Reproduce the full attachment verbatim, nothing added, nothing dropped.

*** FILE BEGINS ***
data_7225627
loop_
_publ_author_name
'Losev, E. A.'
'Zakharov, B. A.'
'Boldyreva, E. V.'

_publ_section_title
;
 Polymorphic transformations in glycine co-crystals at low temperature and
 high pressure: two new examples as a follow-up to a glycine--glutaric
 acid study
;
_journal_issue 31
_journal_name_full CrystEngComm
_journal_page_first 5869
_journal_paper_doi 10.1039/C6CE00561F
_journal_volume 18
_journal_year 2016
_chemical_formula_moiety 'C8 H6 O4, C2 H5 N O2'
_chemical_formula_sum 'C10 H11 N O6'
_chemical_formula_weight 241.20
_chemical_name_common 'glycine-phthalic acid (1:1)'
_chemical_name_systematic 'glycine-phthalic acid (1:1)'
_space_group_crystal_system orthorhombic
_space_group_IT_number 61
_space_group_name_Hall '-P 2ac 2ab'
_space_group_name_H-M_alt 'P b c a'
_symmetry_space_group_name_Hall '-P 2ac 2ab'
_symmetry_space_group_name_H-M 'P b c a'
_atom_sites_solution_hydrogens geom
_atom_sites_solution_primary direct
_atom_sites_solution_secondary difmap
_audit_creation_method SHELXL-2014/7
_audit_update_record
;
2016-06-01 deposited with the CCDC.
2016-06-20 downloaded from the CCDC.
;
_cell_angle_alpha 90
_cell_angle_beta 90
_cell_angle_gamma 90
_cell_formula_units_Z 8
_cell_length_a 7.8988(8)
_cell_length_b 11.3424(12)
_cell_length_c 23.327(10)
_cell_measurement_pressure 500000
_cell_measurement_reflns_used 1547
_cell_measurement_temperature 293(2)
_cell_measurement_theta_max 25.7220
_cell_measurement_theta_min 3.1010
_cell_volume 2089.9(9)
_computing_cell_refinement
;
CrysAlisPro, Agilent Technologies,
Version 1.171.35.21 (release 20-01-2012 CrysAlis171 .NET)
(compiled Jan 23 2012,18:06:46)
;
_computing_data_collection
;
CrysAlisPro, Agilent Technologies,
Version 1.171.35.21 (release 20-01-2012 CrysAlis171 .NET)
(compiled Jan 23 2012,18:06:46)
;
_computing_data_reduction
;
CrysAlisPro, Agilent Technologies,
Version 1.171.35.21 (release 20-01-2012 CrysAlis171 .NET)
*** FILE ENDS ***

data_7225627
loop_
_publ_author_name
'Losev, E. A.'
'Zakharov, B. A.'
'Boldyreva, E. V.'

_publ_section_title
;
 Polymorphic transformations in glycine co-crystals at low temperature and
 high pressure: two new examples as a follow-up to a glycine--glutaric
 acid study
;
_journal_issue 31
_journal_name_full CrystEngComm
_journal_page_first 5869
_journal_paper_doi 10.1039/C6CE00561F
_journal_volume 18
_journal_year 2016
_chemical_formula_moiety 'C8 H6 O4, C2 H5 N O2'
_chemical_formula_sum 'C10 H11 N O6'
_chemical_formula_weight 241.20
_chemical_name_common 'glycine-phthalic acid (1:1)'
_chemical_name_systematic 'glycine-phthalic acid (1:1)'
_space_group_crystal_system orthorhombic
_space_group_IT_number 61
_space_group_name_Hall '-P 2ac 2ab'
_space_group_name_H-M_alt 'P b c a'
_symmetry_space_group_name_Hall '-P 2ac 2ab'
_symmetry_space_group_name_H-M 'P b c a'
_atom_sites_solution_hydrogens geom
_atom_sites_solution_primary direct
_atom_sites_solution_secondary difmap
_audit_creation_method SHELXL-2014/7
_audit_update_record
;
2016-06-01 deposited with the CCDC.
2016-06-20 downloaded from the CCDC.
;
_cell_angle_alpha 90
_cell_angle_beta 90
_cell_angle_gamma 90
_cell_formula_units_Z 8
_cell_length_a 7.8988(8)
_cell_length_b 11.3424(12)
_cell_length_c 23.327(10)
_cell_measurement_pressure 500000
_cell_measurement_reflns_used 1547
_cell_measurement_temperature 293(2)
_cell_measurement_theta_max 25.7220
_cell_measurement_theta_min 3.1010
_cell_volume 2089.9(9)
_computing_cell_refinement
;
CrysAlisPro, Agilent Technologies,
Version 1.171.35.21 (release 20-01-2012 CrysAlis171 .NET)
(compiled Jan 23 2012,18:06:46)
;
_computing_data_collection
;
CrysAlisPro, Agilent Technologies,
Version 1.171.35.21 (release 20-01-2012 CrysAlis171 .NET)
(compiled Jan 23 2012,18:06:46)
;
_computing_data_reduction
;
CrysAlisPro, Agilent Technologies,
Version 1.171.35.21 (release 20-01-2012 CrysAlis171 .NET)